In what seems like an eternity ago, in June 2018, the Pennsylvania Department of Labor and Industry (DLI) proposed new regulations under the Pennsylvania Minimum Wage Act (PMWA) that would increase significantly the minimum salary requirement for the white-collar overtime exemptions under this law.

After many twists and turns, these regulations were published in their

Accurately tracking hours worked by non-exempt employees for purposes of overtime pay has always been an area of potential risk for employers.  The issue is thorny one because of how the federal Fair Labor Standards Act (FLSA) defines what constitutes compensable hours worked for minimum wage and overtime pay purposes.  The risk is magnified significantly

Major developments in the area of wage and hour law are happening right now in Harrisburg and happening quickly.  These developments may have a significant impact on Pennsylvania employers in 2020 and beyond.

On November 20, the Pennsylvania Senate passed Senate Bill 79 by a vote of 42-7.  This bill would make substantial amendments

For decades, federal wage and hour regulations have required that non-discretionary bonuses paid to employees be included in the recipients’ “regular rate” for purposes of calculating their overtime premiums.  In other words, if an employee earns a base rate of $10/hour and also earns a non-discretionary weekly productivity bonus in the amount of $50 during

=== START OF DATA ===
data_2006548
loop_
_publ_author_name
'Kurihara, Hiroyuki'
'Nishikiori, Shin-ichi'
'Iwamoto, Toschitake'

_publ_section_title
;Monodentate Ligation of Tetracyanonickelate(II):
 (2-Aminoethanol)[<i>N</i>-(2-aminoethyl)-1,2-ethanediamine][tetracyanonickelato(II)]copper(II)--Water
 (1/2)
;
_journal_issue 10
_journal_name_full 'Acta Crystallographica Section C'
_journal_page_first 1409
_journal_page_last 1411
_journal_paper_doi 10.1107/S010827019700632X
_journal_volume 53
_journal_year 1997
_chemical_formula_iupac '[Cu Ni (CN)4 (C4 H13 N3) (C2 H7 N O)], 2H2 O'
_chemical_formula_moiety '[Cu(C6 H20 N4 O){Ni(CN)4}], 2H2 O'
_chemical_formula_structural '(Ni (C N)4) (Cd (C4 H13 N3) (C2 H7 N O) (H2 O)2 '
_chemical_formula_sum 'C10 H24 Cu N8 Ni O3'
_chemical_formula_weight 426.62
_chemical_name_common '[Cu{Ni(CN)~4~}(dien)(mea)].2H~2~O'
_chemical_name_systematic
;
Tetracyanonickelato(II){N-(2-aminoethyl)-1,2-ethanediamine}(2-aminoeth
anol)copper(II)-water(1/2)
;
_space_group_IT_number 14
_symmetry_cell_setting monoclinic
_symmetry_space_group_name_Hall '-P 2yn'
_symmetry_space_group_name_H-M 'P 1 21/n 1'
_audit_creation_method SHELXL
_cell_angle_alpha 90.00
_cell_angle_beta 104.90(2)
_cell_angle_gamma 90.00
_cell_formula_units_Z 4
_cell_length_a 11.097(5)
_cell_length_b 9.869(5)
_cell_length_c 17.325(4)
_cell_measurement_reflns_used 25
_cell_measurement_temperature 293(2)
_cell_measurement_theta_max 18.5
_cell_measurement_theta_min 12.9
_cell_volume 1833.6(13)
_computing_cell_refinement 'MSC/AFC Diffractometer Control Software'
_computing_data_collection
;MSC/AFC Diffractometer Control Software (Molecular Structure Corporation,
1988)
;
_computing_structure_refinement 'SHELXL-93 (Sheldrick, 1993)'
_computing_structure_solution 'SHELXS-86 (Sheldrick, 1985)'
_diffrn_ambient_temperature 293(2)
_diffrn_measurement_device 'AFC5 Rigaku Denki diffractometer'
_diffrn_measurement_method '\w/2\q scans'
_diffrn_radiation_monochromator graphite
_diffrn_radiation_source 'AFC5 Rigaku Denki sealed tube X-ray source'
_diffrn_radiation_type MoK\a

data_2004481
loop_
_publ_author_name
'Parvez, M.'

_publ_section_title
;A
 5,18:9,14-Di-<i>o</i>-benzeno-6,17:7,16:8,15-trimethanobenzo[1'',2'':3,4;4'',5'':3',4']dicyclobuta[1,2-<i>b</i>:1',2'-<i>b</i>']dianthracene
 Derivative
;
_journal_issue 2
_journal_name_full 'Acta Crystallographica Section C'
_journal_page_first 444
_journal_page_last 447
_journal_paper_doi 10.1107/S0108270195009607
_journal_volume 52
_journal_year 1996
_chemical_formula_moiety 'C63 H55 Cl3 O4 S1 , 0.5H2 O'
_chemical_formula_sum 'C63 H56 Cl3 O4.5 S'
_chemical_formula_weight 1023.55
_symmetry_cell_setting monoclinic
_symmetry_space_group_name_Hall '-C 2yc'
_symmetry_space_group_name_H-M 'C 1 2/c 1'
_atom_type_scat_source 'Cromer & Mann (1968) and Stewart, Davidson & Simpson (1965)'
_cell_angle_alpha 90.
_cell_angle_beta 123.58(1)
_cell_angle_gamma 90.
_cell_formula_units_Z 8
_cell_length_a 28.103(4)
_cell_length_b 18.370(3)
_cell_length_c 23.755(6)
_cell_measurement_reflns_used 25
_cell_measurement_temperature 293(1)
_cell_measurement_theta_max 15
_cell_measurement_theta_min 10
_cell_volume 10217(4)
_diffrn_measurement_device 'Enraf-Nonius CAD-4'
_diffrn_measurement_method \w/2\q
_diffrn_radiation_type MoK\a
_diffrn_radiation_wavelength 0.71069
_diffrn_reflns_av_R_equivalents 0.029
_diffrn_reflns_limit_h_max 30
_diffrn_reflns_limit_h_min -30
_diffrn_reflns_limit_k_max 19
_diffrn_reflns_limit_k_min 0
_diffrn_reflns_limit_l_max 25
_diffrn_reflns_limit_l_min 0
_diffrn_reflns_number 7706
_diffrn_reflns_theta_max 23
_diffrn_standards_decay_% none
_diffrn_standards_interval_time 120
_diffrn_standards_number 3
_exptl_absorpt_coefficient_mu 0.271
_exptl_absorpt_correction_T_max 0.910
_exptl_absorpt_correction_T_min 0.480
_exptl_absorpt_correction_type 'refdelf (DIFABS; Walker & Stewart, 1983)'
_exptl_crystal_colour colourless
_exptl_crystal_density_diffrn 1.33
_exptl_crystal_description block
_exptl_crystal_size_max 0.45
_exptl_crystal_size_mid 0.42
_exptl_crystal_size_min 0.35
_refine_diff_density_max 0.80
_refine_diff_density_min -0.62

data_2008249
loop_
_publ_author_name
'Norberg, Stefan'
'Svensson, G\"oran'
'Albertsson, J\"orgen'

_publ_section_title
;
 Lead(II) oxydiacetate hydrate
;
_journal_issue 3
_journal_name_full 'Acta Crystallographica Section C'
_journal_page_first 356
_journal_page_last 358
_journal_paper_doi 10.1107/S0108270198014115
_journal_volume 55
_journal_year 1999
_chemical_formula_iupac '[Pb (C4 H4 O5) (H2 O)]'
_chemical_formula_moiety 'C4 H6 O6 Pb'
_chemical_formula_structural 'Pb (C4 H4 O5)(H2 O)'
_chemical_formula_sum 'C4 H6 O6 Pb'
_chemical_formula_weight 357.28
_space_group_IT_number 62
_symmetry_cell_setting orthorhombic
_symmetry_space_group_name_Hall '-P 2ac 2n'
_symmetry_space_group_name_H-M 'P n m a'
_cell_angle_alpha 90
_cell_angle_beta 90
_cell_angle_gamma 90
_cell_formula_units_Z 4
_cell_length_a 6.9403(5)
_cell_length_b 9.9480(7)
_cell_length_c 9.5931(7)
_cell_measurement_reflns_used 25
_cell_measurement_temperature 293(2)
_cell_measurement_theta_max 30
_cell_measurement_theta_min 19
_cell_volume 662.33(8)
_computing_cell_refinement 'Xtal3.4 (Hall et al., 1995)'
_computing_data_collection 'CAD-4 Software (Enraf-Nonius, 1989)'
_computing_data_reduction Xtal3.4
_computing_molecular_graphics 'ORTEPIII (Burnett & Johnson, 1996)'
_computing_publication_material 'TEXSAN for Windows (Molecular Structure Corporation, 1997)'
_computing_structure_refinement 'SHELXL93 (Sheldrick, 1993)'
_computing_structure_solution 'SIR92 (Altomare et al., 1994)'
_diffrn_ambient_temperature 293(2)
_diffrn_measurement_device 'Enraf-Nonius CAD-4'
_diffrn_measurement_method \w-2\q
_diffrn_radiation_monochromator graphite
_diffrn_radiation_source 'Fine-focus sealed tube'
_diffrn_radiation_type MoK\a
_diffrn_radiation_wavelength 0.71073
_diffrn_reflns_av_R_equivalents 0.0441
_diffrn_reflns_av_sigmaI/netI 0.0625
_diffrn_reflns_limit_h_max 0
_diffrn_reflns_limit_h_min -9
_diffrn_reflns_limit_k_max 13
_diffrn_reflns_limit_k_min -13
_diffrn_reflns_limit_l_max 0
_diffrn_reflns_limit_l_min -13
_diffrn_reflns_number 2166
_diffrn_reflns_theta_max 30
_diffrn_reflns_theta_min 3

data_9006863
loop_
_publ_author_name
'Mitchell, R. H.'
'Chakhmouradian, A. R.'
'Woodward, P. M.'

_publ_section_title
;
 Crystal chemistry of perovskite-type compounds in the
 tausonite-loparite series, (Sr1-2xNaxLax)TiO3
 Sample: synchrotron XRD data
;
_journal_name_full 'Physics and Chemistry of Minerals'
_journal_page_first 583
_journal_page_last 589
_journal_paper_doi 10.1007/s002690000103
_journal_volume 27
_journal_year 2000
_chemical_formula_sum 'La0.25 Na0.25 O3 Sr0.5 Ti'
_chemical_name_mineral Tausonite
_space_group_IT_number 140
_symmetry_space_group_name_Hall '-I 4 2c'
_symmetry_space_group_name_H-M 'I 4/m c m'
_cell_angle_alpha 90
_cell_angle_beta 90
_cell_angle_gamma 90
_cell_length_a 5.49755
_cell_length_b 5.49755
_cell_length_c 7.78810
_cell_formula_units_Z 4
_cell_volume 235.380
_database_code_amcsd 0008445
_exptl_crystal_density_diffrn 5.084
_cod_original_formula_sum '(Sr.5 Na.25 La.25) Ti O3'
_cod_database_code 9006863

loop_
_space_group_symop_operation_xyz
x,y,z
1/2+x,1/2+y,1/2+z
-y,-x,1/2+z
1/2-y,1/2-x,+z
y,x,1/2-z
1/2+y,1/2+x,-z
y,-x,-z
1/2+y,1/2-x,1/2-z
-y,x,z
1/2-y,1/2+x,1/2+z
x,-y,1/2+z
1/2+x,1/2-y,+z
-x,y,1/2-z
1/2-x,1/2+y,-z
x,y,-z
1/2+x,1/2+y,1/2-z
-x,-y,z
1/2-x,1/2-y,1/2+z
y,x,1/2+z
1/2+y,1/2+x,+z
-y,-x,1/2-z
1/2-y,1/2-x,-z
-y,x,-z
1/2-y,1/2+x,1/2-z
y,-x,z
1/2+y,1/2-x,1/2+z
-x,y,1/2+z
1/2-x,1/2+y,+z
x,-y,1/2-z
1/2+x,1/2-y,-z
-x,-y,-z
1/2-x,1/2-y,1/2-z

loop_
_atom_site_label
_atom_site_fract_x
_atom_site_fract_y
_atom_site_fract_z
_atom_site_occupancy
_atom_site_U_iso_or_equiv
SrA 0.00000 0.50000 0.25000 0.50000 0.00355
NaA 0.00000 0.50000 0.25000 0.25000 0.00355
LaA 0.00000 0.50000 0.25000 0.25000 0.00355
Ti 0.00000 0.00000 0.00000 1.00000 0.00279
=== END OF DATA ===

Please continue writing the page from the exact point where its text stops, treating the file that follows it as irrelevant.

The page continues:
More than a year ago, in June 2018, the Pennsylvania Department of Labor and Industry (DLI) proposed new regulations under the Pennsylvania Minimum Wage Act (PMWA) that would increase significantly the minimum salary requirement for the white-collar overtime exemptions under this law.

The PMWA is the state-law equivalent of the federal Fair Labor Standards

On September 24, the U.S. Department of Labor released its final rule changing the minimum salary requirements for the Fair Labor Standards Act’s “white-collar” overtime exemption regulations. As you may recall, the DOL issued a proposed rule in March 2019 that included increases to the minimum salary requirements and invited public comments.  This process came

The issue of independent contractors and employment status continues to vex employers and present substantial liability risks.  The employment laws generally cover only employees, not independent contractors.  Properly classified independent contractors cannot have viable claims under the discrimination laws, wage and hour laws, leave laws, workers’ compensation laws, etc., because they are not covered by

As we have been following on this blog, Governor Wolf announced in January 2018 that the Pennsylvania Department of Labor and Industry (DLI) would propose new regulations under the Pennsylvania Minimum Wage Act (PMWA) that would modify the PMWA’s overtime and minimum wage exemption requirements for executive, administrative, and professional salaried employees.  DLI submitted